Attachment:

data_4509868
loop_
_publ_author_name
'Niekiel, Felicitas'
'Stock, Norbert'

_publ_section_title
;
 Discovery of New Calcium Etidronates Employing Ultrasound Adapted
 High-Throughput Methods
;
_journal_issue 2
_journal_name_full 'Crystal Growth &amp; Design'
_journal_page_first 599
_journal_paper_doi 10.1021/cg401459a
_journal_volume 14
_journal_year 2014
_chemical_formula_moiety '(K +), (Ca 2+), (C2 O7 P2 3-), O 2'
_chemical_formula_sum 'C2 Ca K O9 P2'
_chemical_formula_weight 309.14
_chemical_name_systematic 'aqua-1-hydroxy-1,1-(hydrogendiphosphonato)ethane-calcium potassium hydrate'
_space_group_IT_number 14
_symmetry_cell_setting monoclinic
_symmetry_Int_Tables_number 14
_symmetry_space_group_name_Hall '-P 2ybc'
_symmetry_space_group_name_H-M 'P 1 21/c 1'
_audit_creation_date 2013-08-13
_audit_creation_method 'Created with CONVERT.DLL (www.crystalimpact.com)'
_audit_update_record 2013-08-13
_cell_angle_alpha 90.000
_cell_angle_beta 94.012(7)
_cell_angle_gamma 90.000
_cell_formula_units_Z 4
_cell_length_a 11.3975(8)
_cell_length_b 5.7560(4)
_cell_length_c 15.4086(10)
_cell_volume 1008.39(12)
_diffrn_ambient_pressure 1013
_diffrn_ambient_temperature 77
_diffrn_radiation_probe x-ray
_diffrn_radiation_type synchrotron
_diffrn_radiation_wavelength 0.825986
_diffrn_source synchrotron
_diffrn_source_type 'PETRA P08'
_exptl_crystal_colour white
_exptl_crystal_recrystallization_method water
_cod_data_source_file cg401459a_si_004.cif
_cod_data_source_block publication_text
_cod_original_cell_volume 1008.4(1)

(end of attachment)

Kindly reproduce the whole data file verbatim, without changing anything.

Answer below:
data_4509868
loop_
_publ_author_name
'Niekiel, Felicitas'
'Stock, Norbert'

_publ_section_title
;
 Discovery of New Calcium Etidronates Employing Ultrasound Adapted
 High-Throughput Methods
;
_journal_issue 2
_journal_name_full 'Crystal Growth &amp; Design'
_journal_page_first 599
_journal_paper_doi 10.1021/cg401459a
_journal_volume 14
_journal_year 2014
_chemical_formula_moiety '(K +), (Ca 2+), (C2 O7 P2 3-), O 2'
_chemical_formula_sum 'C2 Ca K O9 P2'
_chemical_formula_weight 309.14
_chemical_name_systematic 'aqua-1-hydroxy-1,1-(hydrogendiphosphonato)ethane-calcium potassium hydrate'
_space_group_IT_number 14
_symmetry_cell_setting monoclinic
_symmetry_Int_Tables_number 14
_symmetry_space_group_name_Hall '-P 2ybc'
_symmetry_space_group_name_H-M 'P 1 21/c 1'
_audit_creation_date 2013-08-13
_audit_creation_method 'Created with CONVERT.DLL (www.crystalimpact.com)'
_audit_update_record 2013-08-13
_cell_angle_alpha 90.000
_cell_angle_beta 94.012(7)
_cell_angle_gamma 90.000
_cell_formula_units_Z 4
_cell_length_a 11.3975(8)
_cell_length_b 5.7560(4)
_cell_length_c 15.4086(10)
_cell_volume 1008.39(12)
_diffrn_ambient_pressure 1013
_diffrn_ambient_temperature 77
_diffrn_radiation_probe x-ray
_diffrn_radiation_type synchrotron
_diffrn_radiation_wavelength 0.825986
_diffrn_source synchrotron
_diffrn_source_type 'PETRA P08'
_exptl_crystal_colour white
_exptl_crystal_recrystallization_method water
_cod_data_source_file cg401459a_si_004.cif
_cod_data_source_block publication_text
_cod_original_cell_volume 1008.4(1)